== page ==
And lastly, the final nail in the coffin and the brother of the collectible, there are achievements. If the random-item-generator had you clicking away for a chance at some prize, the achievements are ways to reward your completion of (often times menial) tasks.

To sugar-coat what is otherwise absolute drivel – gather five-thousand acorns, win all modes with all characters even if that means playing the same thing sixty times, eat twenty pieces of poison fruit – it’s the numbers game all over again.

Although, some of these later achievements in CK2 are quite amusing. Hindu Britannia!

Although, some of these later achievements in CK2 are quite amusing. Hindu Britannia!

Achievements appeal to the desire for instant-gratification and the knowledge that you’re doing something right. Remember those stars you used to get in preschool for behaving during nap time or cleaning up after art lessons? They gave stars to kids because children don’t have the capacity (or want) to look way into the future to divine the long-term benefits of regular sleeping and hygiene.

Of course, there’s no tangible benefit to extract in collecting five-thousand acorns, but the idea holds.

As functional milestones, achievements pat you on the back for doing things that you otherwise wouldn’t because you either don’t care about or can’t be bothered with them. Like leaderboards, they’re easy ways to add more substance to a game without actually adding anything to the game.

From nothing we create value, giving points on a screen meaning when we aim to collect them.

Made it to the end, did ya? Mm, how's that positive reinforcement taste?

Made it to the end, did ya? Mm, how’s that positive reinforcement taste?

So what of it?

These tricks of the trade contribute to the addictive quality of games. However negative my rant today has made them sound, and it’s hard to argue in favour of them since they’re designed with less-than-benevolent intentions in the majority of cases, they are fantastic ways of destroying time. It’s like what I tell people about gambling – the game is fun, and as long as you know what you’re getting into (and play responsibly, please), go for it and enjoy yourself.

Got a game that fits the bill, or found something equally frustrating that you just know was designed to make you play more? Leave a comment below!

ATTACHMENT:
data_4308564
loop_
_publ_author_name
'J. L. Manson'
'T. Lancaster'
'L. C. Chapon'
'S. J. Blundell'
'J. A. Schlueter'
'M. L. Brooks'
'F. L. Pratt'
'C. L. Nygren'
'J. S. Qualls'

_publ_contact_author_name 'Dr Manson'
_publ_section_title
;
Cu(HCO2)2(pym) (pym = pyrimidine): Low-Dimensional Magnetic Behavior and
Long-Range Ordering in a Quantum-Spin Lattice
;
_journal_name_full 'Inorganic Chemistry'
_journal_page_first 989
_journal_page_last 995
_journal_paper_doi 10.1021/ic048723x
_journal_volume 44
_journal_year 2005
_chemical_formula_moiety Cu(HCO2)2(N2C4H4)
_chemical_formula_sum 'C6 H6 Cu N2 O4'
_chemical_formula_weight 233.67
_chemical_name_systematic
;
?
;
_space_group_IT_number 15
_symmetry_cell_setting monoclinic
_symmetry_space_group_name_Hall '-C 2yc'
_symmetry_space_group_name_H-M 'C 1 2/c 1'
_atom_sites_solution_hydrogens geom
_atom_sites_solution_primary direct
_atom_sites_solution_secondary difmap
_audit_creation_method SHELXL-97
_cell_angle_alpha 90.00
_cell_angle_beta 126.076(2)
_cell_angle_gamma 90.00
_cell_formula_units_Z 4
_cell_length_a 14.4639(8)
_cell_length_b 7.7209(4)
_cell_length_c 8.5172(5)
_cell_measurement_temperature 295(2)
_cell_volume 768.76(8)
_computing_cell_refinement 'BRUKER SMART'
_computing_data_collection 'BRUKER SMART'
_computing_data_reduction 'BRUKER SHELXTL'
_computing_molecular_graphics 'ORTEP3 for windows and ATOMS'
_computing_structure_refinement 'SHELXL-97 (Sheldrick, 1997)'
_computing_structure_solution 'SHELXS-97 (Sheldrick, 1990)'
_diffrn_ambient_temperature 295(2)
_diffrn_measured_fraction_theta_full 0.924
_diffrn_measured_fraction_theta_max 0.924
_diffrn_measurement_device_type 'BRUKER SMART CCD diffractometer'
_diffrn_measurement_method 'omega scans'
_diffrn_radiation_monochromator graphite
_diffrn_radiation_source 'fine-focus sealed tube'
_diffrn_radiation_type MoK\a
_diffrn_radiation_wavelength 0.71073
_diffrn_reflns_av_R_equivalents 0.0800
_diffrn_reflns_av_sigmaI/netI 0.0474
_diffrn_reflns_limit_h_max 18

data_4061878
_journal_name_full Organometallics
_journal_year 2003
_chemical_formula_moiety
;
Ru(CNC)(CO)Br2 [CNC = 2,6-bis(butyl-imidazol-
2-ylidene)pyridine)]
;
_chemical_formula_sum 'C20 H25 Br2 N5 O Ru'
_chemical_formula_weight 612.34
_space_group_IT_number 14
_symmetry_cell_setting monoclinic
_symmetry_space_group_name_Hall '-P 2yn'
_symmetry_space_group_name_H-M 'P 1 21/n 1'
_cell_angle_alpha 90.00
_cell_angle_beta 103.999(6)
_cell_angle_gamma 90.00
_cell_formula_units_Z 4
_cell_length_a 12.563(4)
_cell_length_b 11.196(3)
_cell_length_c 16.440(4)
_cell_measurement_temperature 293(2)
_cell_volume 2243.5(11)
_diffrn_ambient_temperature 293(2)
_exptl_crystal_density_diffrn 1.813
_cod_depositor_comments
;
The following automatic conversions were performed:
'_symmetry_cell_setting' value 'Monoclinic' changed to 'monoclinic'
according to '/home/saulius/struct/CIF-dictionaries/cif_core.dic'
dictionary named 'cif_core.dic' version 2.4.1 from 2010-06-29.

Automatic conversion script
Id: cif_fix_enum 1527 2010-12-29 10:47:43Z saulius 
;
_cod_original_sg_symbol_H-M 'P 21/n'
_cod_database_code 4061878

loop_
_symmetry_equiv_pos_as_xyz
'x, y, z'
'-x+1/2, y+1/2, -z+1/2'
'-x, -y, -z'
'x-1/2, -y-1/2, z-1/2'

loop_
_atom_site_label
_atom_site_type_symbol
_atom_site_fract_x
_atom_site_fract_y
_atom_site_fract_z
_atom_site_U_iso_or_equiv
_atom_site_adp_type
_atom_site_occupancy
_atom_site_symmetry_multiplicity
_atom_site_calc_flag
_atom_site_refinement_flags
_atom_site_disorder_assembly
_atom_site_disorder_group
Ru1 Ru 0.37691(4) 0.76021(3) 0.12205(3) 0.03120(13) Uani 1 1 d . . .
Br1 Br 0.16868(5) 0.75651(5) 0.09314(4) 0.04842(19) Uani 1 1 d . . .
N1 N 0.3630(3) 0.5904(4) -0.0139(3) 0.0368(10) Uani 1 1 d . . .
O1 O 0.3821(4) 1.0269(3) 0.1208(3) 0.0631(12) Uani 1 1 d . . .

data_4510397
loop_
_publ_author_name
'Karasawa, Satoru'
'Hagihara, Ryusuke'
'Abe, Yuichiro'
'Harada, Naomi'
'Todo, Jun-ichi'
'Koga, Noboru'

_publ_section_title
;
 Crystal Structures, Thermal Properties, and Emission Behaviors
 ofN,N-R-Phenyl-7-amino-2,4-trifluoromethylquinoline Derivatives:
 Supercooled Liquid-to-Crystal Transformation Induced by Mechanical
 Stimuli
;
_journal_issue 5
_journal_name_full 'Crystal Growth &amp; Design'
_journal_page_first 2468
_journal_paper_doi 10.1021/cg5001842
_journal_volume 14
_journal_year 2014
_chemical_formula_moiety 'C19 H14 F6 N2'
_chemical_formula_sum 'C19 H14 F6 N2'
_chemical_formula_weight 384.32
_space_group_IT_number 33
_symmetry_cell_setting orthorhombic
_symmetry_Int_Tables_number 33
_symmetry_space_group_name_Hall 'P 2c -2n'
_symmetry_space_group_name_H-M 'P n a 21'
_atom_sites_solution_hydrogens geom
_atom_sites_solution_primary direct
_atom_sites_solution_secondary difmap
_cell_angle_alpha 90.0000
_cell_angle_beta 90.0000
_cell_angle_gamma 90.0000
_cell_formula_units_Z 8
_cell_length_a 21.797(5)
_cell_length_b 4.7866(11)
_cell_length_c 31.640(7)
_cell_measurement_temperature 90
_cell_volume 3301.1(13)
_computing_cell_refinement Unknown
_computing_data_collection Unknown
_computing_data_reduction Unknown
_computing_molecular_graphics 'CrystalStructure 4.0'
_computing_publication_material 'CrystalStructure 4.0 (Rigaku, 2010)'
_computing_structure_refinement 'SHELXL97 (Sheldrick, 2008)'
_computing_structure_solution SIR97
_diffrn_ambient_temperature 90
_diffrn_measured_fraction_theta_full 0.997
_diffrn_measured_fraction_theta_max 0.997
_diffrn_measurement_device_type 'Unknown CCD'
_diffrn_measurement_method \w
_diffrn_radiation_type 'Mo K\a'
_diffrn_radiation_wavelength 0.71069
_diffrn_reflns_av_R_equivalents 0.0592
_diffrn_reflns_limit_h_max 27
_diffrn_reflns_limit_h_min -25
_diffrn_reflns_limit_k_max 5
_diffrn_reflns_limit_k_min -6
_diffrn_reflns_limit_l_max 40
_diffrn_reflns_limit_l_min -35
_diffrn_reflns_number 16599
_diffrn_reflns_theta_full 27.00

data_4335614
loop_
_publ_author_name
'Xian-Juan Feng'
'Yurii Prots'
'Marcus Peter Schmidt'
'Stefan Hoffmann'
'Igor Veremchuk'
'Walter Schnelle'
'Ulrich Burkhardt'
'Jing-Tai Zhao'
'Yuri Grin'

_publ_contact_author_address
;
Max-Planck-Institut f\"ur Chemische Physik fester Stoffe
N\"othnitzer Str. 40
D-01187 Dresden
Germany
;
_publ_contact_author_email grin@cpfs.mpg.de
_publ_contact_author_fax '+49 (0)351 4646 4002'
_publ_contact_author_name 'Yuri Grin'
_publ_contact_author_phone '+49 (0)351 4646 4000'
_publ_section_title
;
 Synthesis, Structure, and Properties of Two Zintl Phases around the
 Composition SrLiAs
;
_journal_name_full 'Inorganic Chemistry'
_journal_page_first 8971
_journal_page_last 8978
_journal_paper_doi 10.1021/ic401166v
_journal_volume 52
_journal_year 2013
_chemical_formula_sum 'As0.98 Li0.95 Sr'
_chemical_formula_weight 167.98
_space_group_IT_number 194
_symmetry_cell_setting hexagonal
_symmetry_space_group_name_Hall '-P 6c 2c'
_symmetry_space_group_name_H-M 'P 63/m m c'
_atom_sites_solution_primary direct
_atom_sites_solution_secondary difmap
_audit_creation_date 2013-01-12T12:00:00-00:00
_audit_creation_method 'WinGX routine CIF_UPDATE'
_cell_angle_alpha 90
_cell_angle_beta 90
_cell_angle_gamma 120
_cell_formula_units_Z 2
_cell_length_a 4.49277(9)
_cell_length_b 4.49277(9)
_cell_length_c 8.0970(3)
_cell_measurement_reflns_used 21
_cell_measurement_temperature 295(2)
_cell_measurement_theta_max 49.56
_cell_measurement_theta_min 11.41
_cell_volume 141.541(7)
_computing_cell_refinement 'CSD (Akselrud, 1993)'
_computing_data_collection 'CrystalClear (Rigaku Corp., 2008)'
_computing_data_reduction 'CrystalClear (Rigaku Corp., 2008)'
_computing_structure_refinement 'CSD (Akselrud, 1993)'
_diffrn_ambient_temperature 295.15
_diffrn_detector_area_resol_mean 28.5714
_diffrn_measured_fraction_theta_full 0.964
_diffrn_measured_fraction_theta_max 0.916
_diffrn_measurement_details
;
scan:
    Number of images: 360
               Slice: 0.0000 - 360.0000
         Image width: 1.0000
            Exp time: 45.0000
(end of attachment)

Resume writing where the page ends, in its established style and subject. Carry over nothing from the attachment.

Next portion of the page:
the author

Executive Editor of ManaPool. A student of game design, Amber is currently writing from the frozen north that is Canada. She has a penchant for tactical team-based games and a particular taste for theorycrafting. Want to discuss community and player experience? Talk to her!

  • radyogh

    Things mentioned in this article are very important. Though they are not the problem itself, game developers are often abusing them (and other tricks) and as a result they replace the whole gameplay with this stuff. These ‘mechanics’ could be a nice addition for the gameplay, but there must be some gameplay.

    Many people mention ‘plot’ when they’re speaking about some games, and I don’t realy understand that, but when I’m reading game texts it is interesting for me or not. When I was playing “Planescape: Torment” I was enjoying almost every phrase in almost any description of something or dialog with NPC, dialogs in PsT made me think about different things… It was like a good book. And what about the ‘modern games’? When I’m trying to read texts in mosf of them it’s just making me want to sleep. There are some exceptions of course, like the upcoming “Age of Decadance”.

    “Visual environment” – this is an important thing of the gameplay too. Look at the old adventures made by Lucas Arts (“Loom” for example) – you enter some location and first of all – you just stare at it, because it’s interesting, it looks nice, it is something unusual, it’s not the same as all other locations – there is some diversion, something unique. And this are low resolution images with very poor color palette, sometimes with animation made with color cycling. With the all new features, technologies and powerful hardware titans of the game industry can’t make nice visual environment, they only fill it with ugly models, blurred textures, oversaturated colors and glowing, shining, blurring effects of LSD trip… sometimes you can find a nice looking place or two, but that’s it.
    …I guess I’ve got too far from the article already.

    You could probably add things that “was designed to make you *pay* more” or just to make you “want to play” this game, but 5 ‘mechanics’ mentioned are… if not all then most popular things that you can see in almost any modern game.